New Zealand, who recently contracted their players, will of course be highly competitive and they have improved enormously since being thrashed by England and France less than a year ago.
But even the arrival of superstar winger Portia Woodman, fresh from Sevens duty, cannot shake off the fact that they look like what they are – a team on the up but not there yet.
There is a way they can win though – but they will need to find a bar we’ve not seen them reach over the past year consistently across the tournament and at the same time hope that something goes wrong behind the scenes in the England camp. There’s a landing zone for a home win – but there is minimal room for error.
Of the rest, France and Canada feel most likely to be in contention.
That France changed their coaching team with just a few months to go to the World Cup after defeat to England reflects their desire to do whatever it takes to reach their first final – a remarkably poor return for a country which has access to such a deep talent pool and one which has been at the forefront of investment.
Their loss to Italy in the warm-up games was a surprise, but their pool game against England is the absolute highlight of the early clashes. That it is one of the few games not taking place in the middle of the night (kick-off is at 8am in England) should also broaden the appeal to fans back here.
Canada’s decision to become one of the rare countries to visit Fiji before heading to New Zealand is a reminder too that they are taking their preparations seriously, and as regular semi-finalists – and finalists in 2014, on their day they have the potential to beat anyone.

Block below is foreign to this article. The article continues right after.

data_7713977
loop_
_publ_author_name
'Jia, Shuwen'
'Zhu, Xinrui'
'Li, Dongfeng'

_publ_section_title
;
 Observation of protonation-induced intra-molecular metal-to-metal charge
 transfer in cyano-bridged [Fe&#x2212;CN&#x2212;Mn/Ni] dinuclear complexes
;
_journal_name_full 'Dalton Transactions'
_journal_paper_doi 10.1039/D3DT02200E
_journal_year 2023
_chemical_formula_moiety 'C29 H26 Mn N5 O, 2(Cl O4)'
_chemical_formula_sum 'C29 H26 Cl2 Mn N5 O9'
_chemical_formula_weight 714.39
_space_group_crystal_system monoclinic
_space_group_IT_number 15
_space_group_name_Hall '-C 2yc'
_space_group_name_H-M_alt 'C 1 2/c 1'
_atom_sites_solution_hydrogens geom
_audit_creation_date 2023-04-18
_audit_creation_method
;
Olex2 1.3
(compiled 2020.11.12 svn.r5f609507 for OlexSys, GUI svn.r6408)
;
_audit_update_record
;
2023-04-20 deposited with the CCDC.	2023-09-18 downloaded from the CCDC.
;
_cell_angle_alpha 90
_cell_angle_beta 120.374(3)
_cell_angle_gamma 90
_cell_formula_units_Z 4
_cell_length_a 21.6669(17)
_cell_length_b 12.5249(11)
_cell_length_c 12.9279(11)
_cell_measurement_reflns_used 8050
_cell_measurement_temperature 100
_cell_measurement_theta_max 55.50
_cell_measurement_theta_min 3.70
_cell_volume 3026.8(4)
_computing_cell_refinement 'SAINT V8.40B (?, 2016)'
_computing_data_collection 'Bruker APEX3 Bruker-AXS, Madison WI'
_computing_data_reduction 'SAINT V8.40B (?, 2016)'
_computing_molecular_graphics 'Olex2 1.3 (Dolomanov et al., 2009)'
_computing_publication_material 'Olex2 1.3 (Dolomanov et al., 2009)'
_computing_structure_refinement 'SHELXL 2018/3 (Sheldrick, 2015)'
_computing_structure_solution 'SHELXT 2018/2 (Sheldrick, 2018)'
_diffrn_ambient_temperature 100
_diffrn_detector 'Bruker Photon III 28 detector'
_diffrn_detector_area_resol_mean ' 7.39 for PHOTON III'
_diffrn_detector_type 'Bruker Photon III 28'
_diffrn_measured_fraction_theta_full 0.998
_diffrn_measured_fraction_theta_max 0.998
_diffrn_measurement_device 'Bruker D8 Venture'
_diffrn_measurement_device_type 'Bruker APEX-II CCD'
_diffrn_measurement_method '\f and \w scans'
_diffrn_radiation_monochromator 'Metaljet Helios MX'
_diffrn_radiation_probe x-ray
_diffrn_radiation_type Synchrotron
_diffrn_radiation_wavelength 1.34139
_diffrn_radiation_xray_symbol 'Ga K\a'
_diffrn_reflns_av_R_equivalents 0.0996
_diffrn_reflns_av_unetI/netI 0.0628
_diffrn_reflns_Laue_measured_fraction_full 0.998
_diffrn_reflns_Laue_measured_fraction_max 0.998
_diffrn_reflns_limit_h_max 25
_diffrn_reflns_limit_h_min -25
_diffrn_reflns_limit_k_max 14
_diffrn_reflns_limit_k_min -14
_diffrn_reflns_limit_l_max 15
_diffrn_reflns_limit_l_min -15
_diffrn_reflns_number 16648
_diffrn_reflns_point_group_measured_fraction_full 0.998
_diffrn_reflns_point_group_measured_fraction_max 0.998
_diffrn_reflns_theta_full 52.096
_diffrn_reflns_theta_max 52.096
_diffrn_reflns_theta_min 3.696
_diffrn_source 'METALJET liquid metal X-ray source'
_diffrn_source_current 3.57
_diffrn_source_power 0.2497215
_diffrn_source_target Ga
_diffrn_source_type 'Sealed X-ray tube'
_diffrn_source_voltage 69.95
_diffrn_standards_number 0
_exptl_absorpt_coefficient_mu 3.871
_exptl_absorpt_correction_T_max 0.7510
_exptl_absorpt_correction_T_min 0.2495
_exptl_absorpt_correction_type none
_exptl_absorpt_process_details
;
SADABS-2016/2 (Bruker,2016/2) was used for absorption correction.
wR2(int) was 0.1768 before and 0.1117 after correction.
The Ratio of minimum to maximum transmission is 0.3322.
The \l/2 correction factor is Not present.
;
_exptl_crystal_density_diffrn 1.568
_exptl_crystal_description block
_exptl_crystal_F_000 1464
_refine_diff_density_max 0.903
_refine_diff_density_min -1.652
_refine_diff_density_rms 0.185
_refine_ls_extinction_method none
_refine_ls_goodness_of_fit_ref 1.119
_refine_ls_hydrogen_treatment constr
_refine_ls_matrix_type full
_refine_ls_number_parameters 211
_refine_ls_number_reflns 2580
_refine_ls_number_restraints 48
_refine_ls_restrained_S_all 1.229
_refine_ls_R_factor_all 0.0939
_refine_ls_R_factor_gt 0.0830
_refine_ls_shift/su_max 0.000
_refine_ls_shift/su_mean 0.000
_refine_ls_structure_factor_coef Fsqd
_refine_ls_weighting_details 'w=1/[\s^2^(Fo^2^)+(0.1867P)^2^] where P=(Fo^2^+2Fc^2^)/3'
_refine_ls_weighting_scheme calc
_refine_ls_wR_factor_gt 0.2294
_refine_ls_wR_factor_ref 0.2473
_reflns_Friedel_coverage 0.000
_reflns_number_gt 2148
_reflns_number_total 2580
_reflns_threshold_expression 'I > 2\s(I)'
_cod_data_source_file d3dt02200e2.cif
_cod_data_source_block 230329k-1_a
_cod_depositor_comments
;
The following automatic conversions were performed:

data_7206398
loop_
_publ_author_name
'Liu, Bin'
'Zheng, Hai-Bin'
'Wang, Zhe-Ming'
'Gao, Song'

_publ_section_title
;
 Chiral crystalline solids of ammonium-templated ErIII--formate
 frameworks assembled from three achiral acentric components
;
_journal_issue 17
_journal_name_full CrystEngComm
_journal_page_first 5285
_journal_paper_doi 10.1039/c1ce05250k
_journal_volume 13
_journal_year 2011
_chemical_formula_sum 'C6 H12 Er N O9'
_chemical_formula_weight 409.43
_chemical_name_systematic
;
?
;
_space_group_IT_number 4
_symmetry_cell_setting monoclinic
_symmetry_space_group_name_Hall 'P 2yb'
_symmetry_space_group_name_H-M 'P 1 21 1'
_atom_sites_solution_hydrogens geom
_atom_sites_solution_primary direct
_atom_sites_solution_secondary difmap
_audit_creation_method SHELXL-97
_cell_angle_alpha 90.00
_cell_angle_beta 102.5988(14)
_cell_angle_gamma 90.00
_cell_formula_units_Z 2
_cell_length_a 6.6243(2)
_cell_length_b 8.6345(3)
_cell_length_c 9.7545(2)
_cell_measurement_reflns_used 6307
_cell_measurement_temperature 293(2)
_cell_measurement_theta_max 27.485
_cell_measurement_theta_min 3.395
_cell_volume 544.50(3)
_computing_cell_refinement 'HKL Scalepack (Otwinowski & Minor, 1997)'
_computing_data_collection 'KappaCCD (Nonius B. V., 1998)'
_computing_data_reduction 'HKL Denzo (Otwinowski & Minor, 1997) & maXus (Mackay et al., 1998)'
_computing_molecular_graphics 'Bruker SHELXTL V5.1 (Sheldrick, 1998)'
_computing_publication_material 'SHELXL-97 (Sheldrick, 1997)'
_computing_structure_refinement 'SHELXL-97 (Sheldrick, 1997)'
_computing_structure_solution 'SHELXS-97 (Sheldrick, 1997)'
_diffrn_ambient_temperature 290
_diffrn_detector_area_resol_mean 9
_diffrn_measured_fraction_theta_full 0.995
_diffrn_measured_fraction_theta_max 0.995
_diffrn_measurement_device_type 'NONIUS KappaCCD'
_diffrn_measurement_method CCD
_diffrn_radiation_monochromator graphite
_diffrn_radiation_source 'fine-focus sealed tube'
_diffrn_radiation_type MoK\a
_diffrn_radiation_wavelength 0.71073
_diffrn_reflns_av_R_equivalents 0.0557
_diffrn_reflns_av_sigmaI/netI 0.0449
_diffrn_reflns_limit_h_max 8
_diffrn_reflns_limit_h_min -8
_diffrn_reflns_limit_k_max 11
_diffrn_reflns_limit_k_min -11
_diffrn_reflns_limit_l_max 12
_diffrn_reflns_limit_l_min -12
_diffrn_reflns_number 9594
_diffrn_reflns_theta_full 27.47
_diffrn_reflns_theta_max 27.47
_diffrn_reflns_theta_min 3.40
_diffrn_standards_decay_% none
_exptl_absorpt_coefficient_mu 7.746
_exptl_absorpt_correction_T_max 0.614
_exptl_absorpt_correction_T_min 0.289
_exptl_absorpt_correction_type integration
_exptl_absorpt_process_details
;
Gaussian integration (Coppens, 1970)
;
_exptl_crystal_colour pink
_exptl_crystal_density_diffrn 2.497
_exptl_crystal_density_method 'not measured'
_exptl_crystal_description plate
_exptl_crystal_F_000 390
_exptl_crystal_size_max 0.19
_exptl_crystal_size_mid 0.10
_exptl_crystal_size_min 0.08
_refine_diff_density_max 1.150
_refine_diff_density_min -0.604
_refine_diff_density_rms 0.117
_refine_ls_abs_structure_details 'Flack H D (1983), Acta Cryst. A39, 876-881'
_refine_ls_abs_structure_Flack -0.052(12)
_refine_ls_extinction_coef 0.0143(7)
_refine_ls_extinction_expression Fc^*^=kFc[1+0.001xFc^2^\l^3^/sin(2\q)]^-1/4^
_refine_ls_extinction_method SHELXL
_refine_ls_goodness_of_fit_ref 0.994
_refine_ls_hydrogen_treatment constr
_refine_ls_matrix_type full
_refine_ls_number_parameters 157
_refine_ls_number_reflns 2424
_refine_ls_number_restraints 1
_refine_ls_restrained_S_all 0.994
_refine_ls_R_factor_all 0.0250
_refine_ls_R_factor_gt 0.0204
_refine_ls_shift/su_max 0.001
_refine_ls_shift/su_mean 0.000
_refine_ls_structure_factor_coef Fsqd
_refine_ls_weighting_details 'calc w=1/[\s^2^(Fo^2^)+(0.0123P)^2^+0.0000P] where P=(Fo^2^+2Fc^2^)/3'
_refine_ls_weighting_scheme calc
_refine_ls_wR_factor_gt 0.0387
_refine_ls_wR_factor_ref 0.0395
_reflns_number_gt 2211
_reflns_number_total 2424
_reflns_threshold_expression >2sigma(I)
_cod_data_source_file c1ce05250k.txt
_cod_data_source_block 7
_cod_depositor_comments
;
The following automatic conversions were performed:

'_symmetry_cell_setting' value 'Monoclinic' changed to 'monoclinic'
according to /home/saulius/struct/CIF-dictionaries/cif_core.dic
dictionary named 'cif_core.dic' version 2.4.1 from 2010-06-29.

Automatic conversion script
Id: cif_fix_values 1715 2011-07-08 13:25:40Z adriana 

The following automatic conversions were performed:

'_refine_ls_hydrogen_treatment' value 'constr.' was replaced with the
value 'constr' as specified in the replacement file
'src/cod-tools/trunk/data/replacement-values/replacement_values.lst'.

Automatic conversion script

This World Cup sees a welcome return of quarter-finals for the first time since 1998, previously ditched in recognition both of the massive chasm between the top four sides in the world and the rest, as well as the difficulty amateur players had in taking even more time out of their lives to play the extra games required.
Mismatches and lopsided scorelines are therefore likely all the way through to the semi-finals – a recognition of where the game is at, though with much hope for the future, especially when you consider that the majority of teams in New Zealand now contract their players.
Finally, while having a World Cup in New Zealand brings many advantages – nowhere can match the deep cultural links the country has with the game, the inevitably challenging kick-off times means it’s likely this event will struggle to resonate as it should or draw in new followers in Europe – home to rugby’s biggest TV audience and fanbase.
The 2022 Women’s Euros proved that there is a massive audience in this part of the world for well-profiled, well-marketed and well-invested women’s teams and whether the game can significantly capitalise off the back of a World Cup largely played when its biggest audience is in bed is a massive challenge.
This matters to a sport seeking to lure the sort of investment and fanbase that will secure its future – so let’s hope the competition can generate levels of excitement that transcends a time-zone.